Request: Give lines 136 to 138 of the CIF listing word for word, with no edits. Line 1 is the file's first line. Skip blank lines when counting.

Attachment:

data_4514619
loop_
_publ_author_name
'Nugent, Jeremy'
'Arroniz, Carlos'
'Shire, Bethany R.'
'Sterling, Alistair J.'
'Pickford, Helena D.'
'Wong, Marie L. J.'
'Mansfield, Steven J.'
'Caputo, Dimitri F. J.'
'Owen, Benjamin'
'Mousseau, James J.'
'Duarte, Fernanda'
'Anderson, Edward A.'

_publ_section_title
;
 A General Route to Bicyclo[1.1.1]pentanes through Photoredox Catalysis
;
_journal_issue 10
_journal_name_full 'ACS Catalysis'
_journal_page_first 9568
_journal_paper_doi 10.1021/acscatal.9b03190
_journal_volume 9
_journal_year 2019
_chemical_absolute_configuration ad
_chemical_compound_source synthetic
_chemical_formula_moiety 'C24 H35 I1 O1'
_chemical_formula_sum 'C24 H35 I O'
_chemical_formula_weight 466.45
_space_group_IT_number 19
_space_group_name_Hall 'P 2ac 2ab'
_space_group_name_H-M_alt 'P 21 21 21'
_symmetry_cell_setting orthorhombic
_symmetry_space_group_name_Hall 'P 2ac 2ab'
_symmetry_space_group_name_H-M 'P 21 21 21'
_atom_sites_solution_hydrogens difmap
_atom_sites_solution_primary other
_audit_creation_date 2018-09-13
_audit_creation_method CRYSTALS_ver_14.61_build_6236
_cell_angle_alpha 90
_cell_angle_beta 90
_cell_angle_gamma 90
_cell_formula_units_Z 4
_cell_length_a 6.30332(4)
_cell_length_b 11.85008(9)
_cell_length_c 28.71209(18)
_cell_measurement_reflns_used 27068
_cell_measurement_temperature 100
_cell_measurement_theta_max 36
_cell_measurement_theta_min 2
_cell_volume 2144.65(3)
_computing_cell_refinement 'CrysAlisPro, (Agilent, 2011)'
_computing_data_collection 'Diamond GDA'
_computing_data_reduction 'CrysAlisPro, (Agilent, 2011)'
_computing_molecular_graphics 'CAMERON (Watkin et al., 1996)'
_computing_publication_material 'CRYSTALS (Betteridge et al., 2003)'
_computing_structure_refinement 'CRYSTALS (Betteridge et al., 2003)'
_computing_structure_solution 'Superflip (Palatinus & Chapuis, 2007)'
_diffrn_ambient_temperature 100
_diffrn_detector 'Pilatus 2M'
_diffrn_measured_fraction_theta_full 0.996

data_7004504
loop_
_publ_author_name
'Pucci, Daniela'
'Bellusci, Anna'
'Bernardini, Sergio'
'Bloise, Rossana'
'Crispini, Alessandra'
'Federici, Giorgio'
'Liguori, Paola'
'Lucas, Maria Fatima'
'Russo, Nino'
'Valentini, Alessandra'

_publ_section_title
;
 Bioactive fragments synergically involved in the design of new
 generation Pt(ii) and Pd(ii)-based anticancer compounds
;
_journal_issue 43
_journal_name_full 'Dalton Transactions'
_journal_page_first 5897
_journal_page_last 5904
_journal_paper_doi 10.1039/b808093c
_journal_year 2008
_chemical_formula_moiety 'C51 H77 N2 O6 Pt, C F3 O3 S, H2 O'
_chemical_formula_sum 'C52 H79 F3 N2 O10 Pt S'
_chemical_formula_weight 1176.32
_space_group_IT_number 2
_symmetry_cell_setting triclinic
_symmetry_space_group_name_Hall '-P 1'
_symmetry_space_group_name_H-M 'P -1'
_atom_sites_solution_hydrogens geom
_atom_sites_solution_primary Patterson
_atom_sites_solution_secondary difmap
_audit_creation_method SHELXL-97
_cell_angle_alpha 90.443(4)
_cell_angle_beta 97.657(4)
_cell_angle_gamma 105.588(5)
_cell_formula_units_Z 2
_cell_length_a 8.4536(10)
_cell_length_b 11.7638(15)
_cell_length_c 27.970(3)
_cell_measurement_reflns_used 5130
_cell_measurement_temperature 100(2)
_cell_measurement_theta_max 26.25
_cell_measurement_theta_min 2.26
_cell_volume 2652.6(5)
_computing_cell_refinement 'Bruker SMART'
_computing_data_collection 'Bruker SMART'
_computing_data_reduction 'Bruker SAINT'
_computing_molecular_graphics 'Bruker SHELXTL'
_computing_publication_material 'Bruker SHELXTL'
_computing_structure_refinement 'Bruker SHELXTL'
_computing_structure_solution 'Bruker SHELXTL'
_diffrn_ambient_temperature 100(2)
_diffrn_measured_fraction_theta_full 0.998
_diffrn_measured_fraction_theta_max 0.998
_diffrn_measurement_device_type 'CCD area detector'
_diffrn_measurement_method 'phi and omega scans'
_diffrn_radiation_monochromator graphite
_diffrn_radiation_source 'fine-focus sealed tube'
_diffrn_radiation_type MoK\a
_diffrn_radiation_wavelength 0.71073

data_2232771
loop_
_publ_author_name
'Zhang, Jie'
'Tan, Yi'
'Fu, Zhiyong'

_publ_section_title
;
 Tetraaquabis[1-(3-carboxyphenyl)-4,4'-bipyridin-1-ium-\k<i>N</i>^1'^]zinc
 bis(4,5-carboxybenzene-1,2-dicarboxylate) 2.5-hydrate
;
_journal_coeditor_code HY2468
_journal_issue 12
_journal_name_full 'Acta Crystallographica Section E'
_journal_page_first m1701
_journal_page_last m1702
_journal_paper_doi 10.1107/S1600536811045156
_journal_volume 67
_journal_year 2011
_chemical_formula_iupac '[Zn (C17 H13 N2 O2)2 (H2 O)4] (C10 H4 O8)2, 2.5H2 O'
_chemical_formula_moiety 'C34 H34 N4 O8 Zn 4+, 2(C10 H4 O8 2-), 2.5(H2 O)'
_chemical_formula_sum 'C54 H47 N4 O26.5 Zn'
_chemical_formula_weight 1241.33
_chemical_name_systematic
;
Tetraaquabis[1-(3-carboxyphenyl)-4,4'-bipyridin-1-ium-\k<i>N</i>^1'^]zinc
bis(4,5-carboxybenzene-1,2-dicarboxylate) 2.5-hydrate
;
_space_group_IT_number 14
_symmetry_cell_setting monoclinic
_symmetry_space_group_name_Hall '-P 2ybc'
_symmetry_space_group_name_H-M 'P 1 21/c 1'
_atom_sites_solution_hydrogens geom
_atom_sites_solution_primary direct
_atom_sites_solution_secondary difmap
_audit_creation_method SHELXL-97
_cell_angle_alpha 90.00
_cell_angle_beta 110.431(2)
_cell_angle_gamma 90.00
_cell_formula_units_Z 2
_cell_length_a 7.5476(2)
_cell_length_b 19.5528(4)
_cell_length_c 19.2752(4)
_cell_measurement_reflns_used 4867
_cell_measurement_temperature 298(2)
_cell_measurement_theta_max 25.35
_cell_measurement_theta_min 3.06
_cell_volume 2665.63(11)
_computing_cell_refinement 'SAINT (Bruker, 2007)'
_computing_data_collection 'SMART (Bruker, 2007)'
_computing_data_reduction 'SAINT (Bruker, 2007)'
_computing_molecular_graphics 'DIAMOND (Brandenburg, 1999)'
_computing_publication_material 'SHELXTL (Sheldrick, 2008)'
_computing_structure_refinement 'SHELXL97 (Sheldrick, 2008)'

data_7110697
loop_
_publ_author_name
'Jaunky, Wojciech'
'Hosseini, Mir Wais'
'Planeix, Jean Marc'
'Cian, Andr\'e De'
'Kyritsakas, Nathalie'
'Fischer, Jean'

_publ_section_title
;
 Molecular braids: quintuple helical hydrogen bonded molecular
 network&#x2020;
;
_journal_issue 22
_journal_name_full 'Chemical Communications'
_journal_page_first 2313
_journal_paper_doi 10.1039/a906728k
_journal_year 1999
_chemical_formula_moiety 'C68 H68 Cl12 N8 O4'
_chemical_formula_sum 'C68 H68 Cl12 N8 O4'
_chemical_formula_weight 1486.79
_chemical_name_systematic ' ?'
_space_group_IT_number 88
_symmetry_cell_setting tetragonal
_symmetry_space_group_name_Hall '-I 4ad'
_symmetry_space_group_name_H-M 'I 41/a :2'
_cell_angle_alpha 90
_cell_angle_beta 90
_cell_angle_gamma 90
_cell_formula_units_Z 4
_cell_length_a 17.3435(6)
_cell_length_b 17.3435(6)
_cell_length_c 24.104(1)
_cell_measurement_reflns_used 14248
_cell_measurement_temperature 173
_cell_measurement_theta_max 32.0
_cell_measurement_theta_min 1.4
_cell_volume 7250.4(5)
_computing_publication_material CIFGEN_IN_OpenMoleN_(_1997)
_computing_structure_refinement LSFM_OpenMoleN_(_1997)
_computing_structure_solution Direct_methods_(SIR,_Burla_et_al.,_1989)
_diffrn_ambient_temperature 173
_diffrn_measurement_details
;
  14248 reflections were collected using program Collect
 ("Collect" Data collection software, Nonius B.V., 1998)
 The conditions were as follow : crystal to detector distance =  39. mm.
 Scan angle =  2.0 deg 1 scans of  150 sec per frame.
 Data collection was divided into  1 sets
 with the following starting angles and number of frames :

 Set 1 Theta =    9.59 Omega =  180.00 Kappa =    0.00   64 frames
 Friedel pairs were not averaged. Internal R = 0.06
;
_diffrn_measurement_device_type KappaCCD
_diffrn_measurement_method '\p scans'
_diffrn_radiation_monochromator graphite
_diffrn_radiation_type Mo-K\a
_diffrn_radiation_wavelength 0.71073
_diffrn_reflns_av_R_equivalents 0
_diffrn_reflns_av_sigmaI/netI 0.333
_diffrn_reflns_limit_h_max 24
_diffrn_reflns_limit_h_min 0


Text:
;
_journal_coeditor_code HY2468
_journal_issue 12